|Born||October 17, 1878|
|Died||November 18, 1976(aged 98)|
Bibik was one of a relative handful of working-class writers who wrote primarily fiction, and he was one of the most prolific. Born on 5 (17) October 1878 in Kharkiv, in the Kharkov Governorate of the Russian Empire (in present-day eastern Ukraine), he was the son of a metal turner (tokar', also translatable as lathe operator). Bibik was relatively better educated than many worker writers, which may partly explain his turn to prose, which a number of other samouchki tried and abandoned as too difficult compared to poetry, or came to later in life. Starting at the age of nine, he learned basic literacy at a privately owned school before enrolling in a regular city primary school in Kharkov. After completion (presumably following the fourth grade), he entered the final (fifth) year of a two-class Church parish school. Hoping to continue his education further, he enrolled in a railroad technical school. But when his father fell ill he had to return home and enter instead the Kharkov locomotive railway workshop as an apprentice metal turner (though he had to claim to be a year older than he actually was in order to be allowed to work legally). He later moved to Taganrog, on the Sea of Azov, where he found work in the railroad shops, though his real goal (he later tells us) was to enter into a sailing school in order to fulfill a dream of sailing the seas. The death of his father in 1898 forced him to return home once again to his family in Kharkov and to work as a turner on the railroad.
In the late 1890s, Bibik joined an underground workers’ circle and soon after joined the local social democratic organization in Kharkov. In 1900 he was arrested for his political activities and for organizing a strike in his workshop, and exiled for three years to Viatka province, near the Ural mountains. At the end of his exile in 1903, he was again arrested, this time for propaganda among the local peasantry and for organizing a socialist circle, for which he was exiled for five years to the Siberian north (Arkhangelsk province), though he was freed in the 1905 amnesty. Returning to work in the Kharkov railway workshops, he joined the local Menshevik organization and, in 1906, was a member of the Menshevik delegation to the Fourth (Unity) Congress of the RSDRP in Stockholm. He would for many years remain an activist in the Menshevik movement, frequently changing jobs (from 1905 to 1917 he worked variously as a turner, draftsman, machinist, carpenter, statistician, and even land surveyor) and moving to different cities (Baku, Sevastopol, Mariupol, Voronezh, Riga, and in the Don region), partly in order to avoid arrest. Still, at least twice more he spent time in tsarist prisons.
Bibik began writing during his first exile in Vyatka Governorate--"out of boredom" he later claimed. His stories appeared in print starting in 1901: in provincial newspapers, in left-wing magazines, in the Menshevik press, and in a collection of his stories published in 1905. While working as a draftsman in a factory in Voronezh in 1910, he completed a novel, which he began writing in 1906, about workers' lives and struggles. Called K shirokoi doroge (To the Open Road), it was first published in 1912, with the help of the Marxist literary critic V. L. L'vov-Rogachevskii, in the socialist magazine Sovremennyi mir (Modern world) and reprinted as a book in 1914.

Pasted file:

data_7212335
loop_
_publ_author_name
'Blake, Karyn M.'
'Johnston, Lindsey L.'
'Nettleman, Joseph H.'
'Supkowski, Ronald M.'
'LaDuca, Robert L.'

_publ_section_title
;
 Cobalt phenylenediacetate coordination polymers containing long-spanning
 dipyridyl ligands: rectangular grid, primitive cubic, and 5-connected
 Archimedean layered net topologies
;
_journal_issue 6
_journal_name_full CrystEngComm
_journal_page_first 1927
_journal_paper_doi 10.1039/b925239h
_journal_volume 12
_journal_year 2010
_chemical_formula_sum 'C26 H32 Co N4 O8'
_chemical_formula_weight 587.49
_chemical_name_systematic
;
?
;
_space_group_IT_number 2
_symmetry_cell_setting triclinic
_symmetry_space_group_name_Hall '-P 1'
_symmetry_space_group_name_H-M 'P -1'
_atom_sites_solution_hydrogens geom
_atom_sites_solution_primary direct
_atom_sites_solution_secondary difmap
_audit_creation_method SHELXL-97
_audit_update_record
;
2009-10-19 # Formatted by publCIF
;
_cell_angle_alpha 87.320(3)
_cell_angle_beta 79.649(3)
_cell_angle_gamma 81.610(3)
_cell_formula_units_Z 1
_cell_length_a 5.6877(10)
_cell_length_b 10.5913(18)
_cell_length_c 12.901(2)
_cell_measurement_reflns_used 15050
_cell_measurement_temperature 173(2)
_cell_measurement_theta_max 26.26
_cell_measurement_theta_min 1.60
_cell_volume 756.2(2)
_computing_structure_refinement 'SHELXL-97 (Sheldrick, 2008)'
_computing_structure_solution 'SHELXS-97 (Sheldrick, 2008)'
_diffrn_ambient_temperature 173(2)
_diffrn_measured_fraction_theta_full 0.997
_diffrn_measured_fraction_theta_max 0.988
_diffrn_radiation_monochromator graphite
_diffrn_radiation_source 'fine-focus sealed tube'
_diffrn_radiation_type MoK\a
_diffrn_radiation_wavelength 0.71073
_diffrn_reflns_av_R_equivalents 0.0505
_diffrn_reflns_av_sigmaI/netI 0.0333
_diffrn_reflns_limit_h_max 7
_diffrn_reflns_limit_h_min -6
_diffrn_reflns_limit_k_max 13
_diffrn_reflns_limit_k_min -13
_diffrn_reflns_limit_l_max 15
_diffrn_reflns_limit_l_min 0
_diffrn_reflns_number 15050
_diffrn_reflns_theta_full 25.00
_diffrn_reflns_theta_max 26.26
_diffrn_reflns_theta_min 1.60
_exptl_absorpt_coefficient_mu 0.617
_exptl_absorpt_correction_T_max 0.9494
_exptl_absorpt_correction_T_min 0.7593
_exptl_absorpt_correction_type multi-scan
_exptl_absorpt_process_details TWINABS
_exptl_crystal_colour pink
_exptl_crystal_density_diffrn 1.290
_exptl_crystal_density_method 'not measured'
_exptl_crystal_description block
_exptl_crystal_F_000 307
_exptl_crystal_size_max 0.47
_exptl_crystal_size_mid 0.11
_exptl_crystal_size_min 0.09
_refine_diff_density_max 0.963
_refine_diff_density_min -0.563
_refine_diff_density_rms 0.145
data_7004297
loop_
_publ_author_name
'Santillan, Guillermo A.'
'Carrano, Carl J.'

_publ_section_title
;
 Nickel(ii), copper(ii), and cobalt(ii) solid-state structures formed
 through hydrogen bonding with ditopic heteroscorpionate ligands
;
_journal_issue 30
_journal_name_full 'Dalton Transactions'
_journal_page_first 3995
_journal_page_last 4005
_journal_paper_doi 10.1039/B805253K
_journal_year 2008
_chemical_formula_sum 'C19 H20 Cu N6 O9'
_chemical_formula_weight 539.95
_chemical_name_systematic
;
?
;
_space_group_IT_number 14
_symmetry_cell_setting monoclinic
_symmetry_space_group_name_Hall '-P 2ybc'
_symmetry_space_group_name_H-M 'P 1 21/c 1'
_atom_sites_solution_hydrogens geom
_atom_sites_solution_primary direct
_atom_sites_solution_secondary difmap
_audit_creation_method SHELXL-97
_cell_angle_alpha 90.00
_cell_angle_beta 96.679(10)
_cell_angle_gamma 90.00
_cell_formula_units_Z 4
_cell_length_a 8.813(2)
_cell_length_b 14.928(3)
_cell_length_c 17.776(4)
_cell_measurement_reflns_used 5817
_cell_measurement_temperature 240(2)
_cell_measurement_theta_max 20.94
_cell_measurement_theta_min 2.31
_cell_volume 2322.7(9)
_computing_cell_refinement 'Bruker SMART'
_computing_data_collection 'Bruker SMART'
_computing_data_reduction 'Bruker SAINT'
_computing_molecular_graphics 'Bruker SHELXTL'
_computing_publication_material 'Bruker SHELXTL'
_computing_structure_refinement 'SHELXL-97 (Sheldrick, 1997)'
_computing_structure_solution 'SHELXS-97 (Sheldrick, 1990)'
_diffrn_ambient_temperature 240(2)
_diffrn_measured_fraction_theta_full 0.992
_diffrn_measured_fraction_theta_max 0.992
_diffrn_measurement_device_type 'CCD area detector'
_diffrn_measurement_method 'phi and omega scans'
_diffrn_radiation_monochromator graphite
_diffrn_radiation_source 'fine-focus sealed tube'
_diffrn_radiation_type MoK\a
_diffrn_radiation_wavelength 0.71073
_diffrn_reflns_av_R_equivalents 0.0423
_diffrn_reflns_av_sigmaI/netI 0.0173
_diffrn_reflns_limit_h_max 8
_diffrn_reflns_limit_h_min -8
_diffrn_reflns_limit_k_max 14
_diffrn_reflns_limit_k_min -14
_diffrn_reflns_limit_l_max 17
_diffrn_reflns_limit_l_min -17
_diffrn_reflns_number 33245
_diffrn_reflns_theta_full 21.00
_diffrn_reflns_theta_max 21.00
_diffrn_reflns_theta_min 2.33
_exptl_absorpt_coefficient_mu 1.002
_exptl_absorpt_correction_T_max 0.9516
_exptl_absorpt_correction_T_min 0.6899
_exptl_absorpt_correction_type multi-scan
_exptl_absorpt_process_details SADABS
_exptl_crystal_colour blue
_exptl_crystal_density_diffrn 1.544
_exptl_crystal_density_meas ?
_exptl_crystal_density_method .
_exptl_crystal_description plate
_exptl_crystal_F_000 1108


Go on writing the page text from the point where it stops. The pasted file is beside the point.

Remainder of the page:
When the Bolsheviks took power in 1917, Bibik initially stood with the socialist opposition. By 1920, however, he had abandoned Menshevism and politics altogether. He revised his first novel (several times, in fact) more in line with Communist notions about the labor movement and completed a second novel that was published in 1922, but was viewed by Communist critics as still showing signs of "ideological confusion." For the next few years, Bibik abandoned literature as well and returned to work in industry and as an agronomist. He resumed writing only in 1925, publishing a number of stories and plays. After 1932, he was able to quit work and work exclusively as a writer, though from 1936 (the start of the years of Stalin's terror) until 1957 (a few years after Stalin's death), no works by Bibik were published and we know little of his activities.
- RGALI (Russian State Archive of Literature and Art, Moscow), f. 1849, op. 1, d. 1, l. 8 (Autobiography of A.P. Bibik, evidently written after 1917).
- V. L. L’vov-Rogachevskii, Introduction to A. Bibik, K shirokoi doroge (Ignat iz Novoselovki) (St. Petersburg, 1914)
- RGALI, f. 1849, op. 1, d. 1, l. 6-8 (Autobiography of A.P. Bibik)
- L'vov-Rogachevskii, Ocherki proletarskoi literatury, 216-220
- Literaturnaia Entsiklopediia 1:476-78
- Russkie Sovetskie pisateli: Prozaiki, 1:224-34
- Kratkaia literaturnaia entsiklopediia 1:592
- Modern Encyclopedia of Russian and Soviet Literature, 2:238-39
- Russkie pisateli, 1800-1917, 1:263-64